He also hasn’t recorded a single point at five-on-five, scoring a goal and two assists on the power play. Smith will rebound, as we have seen in the past, and be a solid offensive contributor, which will ease the defensive burden.
Tony Wolak: Tomas Tatar
Through Detroit’s first 13 games, it’s safe to say that Tomas Tatar has had a rough season so far. He’s only managed one goal and five points thus far after a spectacular World Cup of Hockey tournament with Team Europe.
Despite the slow start, there is a sense of optimism regarding Tatar’s game. He’s shooting the puck — Tatar has accumulated 36 shots on goal through the 13 games. Additionally, Tatar has averaged nearly 18 minutes of ice time during the past three games, while also playing on Detroit’s top power play unit. And while it would be nice to see Tatar playing along Dylan Larkin, his current line with Henrik Zetterberg and Justin Abdelkader is producing. The trio has combined for three even-strength goals in the past three games — two for Zetterberg and one for the newly-engaged Justin Abdelkader.
What’s to make of all of this? Tatar has been unlucky thus far. He’s playing great hockey, but hasn’t shown up on the scoresheet much.
That’s why I believe Tatar will rebound soon. He’s a talented, offensively gifted hockey player that’s capable of succeeding playing first-line minutes. And when he gets a couple of clean looks, Tatar will bury a couple of shots blocker side and get on a roll. It’s inevitable.
Jacob Messing: Riley Sheahan
After a strong end to the 2015-16 season, Sheahan hasn’t been able to pick up where he left off. In the last 22 games of last year’s campaign, Sheahan tallied seven goals and 12 points.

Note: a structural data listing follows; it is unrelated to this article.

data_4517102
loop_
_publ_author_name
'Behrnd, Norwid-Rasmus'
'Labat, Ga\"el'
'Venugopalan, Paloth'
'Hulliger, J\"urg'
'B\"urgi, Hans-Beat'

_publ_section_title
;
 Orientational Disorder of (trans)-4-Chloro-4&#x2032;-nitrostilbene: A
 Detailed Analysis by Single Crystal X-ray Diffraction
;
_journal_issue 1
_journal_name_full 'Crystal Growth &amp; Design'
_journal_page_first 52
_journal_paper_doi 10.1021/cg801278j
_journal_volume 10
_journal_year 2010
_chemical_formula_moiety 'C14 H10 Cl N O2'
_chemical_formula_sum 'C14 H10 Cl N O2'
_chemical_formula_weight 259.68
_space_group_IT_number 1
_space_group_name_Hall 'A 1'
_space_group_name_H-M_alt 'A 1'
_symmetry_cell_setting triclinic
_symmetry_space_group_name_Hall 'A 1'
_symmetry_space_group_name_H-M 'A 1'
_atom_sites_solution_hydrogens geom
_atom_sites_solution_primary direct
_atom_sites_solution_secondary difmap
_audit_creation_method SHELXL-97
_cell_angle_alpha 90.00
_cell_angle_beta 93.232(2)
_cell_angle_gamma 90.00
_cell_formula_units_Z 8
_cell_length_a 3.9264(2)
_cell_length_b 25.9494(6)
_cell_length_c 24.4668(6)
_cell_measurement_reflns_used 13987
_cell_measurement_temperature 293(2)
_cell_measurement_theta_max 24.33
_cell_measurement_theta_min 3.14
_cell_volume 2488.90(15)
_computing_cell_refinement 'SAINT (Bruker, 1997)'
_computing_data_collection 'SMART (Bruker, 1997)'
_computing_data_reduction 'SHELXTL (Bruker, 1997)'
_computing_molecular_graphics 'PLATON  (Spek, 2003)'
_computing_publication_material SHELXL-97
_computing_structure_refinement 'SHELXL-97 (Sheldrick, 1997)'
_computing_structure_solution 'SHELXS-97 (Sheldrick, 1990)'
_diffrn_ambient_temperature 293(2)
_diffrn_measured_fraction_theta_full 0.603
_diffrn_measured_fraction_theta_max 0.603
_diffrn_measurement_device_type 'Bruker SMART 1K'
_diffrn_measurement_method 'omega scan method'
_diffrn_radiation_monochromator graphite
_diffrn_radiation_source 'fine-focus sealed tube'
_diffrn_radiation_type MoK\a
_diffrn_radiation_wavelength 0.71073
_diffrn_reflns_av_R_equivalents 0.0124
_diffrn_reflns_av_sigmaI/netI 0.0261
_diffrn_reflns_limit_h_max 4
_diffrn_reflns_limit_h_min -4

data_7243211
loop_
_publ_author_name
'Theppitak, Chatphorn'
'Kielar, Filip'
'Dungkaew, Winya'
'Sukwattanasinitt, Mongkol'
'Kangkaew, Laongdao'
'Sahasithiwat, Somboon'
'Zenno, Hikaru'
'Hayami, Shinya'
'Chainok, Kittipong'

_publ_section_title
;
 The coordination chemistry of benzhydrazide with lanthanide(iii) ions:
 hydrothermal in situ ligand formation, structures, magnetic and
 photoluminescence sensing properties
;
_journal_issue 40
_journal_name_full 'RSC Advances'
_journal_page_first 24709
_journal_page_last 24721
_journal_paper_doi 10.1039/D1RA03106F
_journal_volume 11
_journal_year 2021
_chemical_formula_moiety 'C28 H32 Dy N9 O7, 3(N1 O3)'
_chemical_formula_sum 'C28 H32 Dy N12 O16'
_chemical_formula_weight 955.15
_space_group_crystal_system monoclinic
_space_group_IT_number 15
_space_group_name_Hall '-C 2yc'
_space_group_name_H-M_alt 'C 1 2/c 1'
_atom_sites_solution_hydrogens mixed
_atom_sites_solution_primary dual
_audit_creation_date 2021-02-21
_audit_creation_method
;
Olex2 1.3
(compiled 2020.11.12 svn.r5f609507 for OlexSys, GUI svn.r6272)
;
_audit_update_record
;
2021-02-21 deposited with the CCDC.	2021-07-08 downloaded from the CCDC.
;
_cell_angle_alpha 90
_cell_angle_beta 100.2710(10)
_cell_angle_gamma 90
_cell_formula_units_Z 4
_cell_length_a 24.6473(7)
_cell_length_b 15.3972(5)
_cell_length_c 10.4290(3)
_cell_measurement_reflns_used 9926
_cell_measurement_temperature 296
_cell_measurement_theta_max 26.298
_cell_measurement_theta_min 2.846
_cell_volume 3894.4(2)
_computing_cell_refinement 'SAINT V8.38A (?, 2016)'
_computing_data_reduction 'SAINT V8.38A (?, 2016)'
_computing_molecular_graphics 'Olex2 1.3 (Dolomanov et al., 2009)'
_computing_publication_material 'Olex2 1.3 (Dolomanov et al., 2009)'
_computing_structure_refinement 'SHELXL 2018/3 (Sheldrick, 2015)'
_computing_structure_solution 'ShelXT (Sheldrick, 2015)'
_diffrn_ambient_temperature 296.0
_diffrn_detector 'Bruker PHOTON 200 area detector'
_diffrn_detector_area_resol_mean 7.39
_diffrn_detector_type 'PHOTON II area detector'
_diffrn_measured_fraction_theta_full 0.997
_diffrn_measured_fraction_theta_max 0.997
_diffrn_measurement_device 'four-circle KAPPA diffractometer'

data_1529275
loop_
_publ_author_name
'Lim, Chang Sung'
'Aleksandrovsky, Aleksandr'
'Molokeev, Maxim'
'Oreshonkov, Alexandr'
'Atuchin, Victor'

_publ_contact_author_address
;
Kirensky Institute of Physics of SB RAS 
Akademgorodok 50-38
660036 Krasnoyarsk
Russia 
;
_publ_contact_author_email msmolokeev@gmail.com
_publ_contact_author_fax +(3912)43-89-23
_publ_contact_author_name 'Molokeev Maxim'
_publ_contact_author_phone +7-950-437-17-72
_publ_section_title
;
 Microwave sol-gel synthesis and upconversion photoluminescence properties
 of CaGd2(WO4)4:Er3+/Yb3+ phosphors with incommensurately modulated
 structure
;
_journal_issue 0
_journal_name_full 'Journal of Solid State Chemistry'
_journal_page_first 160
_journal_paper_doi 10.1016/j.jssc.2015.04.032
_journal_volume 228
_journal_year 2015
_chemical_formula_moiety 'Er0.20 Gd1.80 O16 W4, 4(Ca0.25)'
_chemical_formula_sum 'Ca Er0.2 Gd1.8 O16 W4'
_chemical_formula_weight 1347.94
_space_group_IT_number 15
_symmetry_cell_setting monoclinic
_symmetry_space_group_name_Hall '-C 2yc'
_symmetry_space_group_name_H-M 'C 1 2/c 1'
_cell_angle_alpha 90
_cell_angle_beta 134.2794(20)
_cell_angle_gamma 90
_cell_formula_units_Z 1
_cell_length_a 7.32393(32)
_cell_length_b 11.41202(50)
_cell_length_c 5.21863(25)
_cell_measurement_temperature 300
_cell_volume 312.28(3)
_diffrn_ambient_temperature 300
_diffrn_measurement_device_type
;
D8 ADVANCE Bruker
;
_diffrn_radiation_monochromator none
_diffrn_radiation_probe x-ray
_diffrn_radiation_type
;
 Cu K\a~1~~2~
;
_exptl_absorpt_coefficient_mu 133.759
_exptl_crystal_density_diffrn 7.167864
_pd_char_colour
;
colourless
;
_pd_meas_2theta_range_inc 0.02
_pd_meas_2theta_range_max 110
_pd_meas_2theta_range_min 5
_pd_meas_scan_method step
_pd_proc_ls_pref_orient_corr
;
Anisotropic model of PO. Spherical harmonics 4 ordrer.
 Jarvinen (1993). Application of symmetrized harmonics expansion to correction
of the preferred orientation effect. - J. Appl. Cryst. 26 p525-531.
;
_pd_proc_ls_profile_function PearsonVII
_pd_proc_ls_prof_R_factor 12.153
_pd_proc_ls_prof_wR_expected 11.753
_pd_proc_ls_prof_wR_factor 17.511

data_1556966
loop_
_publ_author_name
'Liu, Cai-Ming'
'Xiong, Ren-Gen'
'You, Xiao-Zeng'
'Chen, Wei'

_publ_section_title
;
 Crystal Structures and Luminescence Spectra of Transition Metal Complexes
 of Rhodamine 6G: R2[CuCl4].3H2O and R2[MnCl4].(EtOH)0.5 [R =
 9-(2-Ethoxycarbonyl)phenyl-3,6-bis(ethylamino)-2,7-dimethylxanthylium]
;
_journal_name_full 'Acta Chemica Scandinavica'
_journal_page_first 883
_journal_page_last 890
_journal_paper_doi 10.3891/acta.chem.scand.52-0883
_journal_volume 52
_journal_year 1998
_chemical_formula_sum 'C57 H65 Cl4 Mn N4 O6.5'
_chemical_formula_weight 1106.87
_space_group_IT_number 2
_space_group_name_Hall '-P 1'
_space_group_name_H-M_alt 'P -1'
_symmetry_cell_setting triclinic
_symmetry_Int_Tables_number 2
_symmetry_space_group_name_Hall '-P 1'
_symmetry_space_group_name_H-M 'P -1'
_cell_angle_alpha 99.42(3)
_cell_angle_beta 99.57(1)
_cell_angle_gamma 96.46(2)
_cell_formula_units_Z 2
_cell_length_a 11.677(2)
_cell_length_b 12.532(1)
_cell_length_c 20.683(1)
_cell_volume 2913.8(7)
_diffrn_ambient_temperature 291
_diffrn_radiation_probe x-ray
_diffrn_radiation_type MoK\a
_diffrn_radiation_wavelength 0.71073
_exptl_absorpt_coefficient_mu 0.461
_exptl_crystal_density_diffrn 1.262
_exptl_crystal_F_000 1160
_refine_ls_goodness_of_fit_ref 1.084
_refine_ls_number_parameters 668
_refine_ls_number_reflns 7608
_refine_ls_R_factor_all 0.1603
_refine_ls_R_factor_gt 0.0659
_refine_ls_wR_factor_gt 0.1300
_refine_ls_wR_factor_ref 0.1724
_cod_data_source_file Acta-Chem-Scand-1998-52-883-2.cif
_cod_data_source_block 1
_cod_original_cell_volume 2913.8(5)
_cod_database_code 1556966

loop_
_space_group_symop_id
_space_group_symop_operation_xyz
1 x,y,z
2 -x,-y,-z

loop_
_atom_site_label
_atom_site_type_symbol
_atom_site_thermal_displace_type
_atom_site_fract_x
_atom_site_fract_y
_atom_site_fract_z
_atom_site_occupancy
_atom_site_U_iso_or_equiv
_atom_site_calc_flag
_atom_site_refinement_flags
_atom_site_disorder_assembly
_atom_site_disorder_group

Originally drafted 21st overall in the 2010 draft as a strong two-way player, being taken that high usually comes with expectations of an offensive upside. The 6-foot-3, 226-pound center shifted to the wing this season in hopes to spark a more offensive game.
Still young — he turns 25 next month — it’s not too late for Sheahan to show he’s a late bloomer. In 13 games this season, Sheahan has just three assists and is third-worst on the team with a minus-6 rating.
Sheahan is one of those players who means more to his team than a scoresheet reflects, but it is hard to not notice the glaring zero in the goals column. With two of his three assists having come in the past four games, he could be turning a corner.
His career year came in 2014-15 when he recorded 13 goals and 36 points in 79 games. Last season, however, Sheahan broke his career-high by tallying 14 goals but just 25 points.
When Sheahan manages to get the monkey off his back, his confidence will grow and he could have a third consecutive season with a new career-high in goals.
I am a writer from Windsor, Ontario who has covered the Detroit Red Wings for The Hockey Writers. I have had the pleasure of doing so since February of 2015. Previously, I have written about Red Wings prospects for Hockey’s Future. I am always up for chatting about the Red Wings and hockey in general, so leave me your comment and/or tweets. Follow me on Twitter at @BrandonPeleshok.